Sunday, March 12, 2006

Microsoft Origami is it worth all that buzz?

Here we reveal truth about Microsoft Origami also known as "Ultra Mobile PC" - we go beyond the buzz and tell you how it is! First of all please note that now there are 3 models of Microsoft Origami (i.e. UMPC = Ultra Mobile PC) devices and we have been playing with all of them! The "Founder" is a model for Asia only made by relatively unknown company there. It has nice construction however a little bit cheap look and feel.

The UMPC from Asus has solid feeling it to it, but is not stylish and most importantly has tendency to overheat very quickly. In other words: sometimes it is so hot that you can't hold it in your hands! Of course the model from Asus has built-in camera and it may be advantage for video calling with use of such applications like Skype.

The only UMPC now that is both stylish, has solid construction and is not overheating after several hours of operation is Q1 from Samsung that has to the right side quite a nice joystick.

Plase note: Samsung Q1 has no PCMCIA card slot - only Compact Flash card slot - and we have heard promises from Samsung that UMTS/HSDPA cards in Compact Flash format will be available for Q1. In other words: sooner or later there will be a card that will turn Origami into mobile phone! ... anyway it already has a microphone especially designed for VoIP...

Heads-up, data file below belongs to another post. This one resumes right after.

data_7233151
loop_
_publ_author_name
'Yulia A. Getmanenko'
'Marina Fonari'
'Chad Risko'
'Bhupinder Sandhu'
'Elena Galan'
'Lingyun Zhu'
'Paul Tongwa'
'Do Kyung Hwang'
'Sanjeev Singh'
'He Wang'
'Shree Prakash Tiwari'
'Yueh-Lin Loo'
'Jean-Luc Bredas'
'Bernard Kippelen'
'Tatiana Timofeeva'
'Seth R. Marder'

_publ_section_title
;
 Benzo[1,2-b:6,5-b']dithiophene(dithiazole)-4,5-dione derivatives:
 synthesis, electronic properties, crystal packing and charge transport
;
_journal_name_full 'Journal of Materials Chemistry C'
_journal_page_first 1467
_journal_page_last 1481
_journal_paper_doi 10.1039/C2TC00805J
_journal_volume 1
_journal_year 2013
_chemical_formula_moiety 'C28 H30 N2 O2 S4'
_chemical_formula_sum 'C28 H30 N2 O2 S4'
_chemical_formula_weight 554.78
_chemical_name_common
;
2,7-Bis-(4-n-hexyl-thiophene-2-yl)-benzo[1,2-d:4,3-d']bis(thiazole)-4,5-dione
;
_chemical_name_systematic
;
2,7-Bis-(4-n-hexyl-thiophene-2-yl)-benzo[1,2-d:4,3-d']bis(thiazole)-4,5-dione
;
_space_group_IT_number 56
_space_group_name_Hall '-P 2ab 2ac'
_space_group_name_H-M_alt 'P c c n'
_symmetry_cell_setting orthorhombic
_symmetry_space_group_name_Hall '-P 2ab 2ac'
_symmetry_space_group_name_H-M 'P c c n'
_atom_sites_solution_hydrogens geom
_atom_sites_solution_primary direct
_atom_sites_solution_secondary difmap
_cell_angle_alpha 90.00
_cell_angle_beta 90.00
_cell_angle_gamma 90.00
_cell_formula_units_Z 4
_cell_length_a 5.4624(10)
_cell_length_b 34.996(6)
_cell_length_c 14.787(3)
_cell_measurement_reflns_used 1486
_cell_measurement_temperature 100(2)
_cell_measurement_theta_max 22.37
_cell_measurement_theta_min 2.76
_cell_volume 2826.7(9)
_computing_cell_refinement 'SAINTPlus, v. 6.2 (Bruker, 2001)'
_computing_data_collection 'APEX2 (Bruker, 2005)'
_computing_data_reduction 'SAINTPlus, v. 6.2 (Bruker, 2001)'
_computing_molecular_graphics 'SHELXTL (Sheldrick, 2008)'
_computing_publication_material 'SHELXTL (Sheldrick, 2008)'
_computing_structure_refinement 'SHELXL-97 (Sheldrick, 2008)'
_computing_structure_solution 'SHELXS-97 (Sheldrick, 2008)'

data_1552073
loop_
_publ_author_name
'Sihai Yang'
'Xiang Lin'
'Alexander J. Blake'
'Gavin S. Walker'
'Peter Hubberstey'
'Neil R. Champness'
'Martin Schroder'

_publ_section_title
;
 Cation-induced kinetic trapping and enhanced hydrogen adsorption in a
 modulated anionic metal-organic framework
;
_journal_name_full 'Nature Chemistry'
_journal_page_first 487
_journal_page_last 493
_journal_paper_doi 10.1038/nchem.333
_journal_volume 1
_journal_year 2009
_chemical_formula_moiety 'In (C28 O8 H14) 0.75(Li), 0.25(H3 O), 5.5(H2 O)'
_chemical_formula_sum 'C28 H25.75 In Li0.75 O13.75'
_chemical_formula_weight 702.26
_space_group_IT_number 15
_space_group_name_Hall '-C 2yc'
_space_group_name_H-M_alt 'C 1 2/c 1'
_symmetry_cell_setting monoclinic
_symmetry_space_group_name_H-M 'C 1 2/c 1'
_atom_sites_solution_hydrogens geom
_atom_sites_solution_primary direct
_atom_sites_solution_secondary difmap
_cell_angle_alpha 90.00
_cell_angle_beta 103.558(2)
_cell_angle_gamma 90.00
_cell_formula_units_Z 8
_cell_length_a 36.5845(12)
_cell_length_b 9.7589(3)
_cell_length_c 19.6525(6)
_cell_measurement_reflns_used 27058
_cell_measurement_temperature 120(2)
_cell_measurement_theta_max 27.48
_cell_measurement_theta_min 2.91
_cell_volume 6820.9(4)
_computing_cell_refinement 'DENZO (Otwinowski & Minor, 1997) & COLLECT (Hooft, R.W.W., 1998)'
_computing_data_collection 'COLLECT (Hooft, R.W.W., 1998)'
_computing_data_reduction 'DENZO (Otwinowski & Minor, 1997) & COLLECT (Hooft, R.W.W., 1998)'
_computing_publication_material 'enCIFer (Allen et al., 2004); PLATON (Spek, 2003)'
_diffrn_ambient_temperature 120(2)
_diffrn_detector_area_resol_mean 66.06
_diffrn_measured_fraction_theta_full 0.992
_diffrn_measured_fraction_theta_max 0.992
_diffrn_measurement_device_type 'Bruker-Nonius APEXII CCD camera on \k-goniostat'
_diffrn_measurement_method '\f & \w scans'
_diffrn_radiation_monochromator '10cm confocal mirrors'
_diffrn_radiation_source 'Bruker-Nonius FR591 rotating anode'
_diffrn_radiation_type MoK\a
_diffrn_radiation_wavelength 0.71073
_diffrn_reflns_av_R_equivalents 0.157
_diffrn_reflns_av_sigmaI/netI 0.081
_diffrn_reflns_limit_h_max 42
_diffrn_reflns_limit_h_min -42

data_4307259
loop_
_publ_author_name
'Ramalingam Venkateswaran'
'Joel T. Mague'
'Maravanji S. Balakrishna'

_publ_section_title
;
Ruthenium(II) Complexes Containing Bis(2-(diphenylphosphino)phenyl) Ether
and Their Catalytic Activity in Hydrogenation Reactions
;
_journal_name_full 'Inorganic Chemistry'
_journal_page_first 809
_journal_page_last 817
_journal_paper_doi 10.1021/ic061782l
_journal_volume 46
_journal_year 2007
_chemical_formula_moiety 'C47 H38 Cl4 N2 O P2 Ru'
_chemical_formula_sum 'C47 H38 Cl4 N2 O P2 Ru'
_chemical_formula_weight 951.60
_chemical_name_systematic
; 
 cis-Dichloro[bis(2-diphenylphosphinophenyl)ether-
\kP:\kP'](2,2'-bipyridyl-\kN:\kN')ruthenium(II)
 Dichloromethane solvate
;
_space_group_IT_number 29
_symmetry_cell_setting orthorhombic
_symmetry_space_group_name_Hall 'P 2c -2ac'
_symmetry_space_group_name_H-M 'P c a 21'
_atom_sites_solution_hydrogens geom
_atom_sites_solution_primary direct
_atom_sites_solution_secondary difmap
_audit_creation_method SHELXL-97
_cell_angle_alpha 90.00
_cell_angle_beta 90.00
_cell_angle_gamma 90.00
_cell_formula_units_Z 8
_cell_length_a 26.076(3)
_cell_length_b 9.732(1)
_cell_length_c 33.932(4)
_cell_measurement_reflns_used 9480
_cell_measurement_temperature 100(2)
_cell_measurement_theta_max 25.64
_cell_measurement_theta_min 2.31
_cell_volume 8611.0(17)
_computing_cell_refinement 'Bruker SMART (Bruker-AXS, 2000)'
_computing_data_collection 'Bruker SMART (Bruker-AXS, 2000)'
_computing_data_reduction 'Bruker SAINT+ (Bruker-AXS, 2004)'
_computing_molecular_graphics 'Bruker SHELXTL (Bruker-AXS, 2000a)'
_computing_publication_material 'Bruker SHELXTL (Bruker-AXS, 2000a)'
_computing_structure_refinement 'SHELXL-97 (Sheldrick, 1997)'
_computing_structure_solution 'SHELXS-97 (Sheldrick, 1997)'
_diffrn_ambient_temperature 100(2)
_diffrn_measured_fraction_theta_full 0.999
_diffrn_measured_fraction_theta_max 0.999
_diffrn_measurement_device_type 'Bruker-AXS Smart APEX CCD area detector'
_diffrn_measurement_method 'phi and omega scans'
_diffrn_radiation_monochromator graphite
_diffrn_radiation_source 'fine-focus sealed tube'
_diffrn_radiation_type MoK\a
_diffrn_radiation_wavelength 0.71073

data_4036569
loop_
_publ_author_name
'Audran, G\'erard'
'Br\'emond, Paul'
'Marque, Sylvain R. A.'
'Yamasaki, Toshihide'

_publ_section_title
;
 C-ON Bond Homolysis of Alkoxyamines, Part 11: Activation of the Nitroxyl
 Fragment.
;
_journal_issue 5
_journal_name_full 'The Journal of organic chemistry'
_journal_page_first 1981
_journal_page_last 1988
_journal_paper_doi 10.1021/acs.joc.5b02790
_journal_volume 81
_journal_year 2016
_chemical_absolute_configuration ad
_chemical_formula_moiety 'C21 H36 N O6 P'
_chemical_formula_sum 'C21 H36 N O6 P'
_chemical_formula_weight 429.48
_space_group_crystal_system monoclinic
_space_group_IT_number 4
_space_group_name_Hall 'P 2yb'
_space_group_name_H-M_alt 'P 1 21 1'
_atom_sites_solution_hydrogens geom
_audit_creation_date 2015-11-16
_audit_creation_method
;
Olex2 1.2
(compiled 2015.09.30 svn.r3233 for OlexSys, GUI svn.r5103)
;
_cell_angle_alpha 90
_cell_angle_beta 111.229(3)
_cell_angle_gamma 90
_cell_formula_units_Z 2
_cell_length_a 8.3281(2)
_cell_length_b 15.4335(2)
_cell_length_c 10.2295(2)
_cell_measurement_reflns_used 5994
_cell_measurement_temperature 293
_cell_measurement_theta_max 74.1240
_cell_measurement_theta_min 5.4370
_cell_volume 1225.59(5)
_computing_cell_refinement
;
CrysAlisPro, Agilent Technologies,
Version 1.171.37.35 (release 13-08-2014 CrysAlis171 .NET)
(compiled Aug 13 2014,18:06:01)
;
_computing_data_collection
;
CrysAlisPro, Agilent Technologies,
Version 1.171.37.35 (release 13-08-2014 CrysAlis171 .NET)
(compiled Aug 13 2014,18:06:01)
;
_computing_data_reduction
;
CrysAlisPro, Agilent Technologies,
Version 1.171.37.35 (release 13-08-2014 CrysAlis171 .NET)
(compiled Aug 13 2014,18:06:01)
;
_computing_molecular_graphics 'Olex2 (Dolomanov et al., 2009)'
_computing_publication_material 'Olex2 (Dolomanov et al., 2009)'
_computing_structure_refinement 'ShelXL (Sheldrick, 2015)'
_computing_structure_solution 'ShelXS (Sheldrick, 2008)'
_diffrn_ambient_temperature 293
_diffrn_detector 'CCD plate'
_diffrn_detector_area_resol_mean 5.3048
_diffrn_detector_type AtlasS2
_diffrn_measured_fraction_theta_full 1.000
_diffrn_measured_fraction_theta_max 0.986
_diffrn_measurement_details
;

Conclusion: unfortunately Microsoft has missed an opportunity to introduce some major innovation like multi-touch user interface and just released tiny set of applications to facilitate usage with fingers (rather than with stylus). Microsoft Origami also known as Ultra Mobile PC, is not a revolutionary design, but it is just an evolutionary tiny development that lacks any major breakthroughs in it. At the end everything will boil down to the ratio of price to battery life. The most expensive Origami (the one from Samsung) will cost 1100 USD in USA or 1000 Euro in Europe and it will have 3.5 hours of battery life. These days for the similar price one can get very fast notebooks, also with Centrino Duo processors, so the improved mobility (smaller size) may not be worth the money for many people. On the other hand this UMPC/Origami runs full blown Windows XP so many PC applications will be working right away without the need to adapt them (although Microsoft will probably want developers to make their applications "finger friendly", i.e. looking like the "Program Launcher" above or with big virtual buttons around the screen) - so this mobile computer may find many funs, particularly among people who just need "web pad" but with full Windows XP compatibility and not some crippled operating system like Linux or Windows CE. No, UMPC alias Origami is not worth all that buzz and clearly is over-hyped, but such development was destined to happen: Windows XP (or Windows Vista) becoming adapted to ultra mobile device format. Unfortunately Microsoft has confirmed, that it lacks innovation by not introducing multi-touch user interface with this "new" platform - at least top boss of Origami at Microsoft has promised us that "multi-touch is coming to Origami within Windows Vista time frame"


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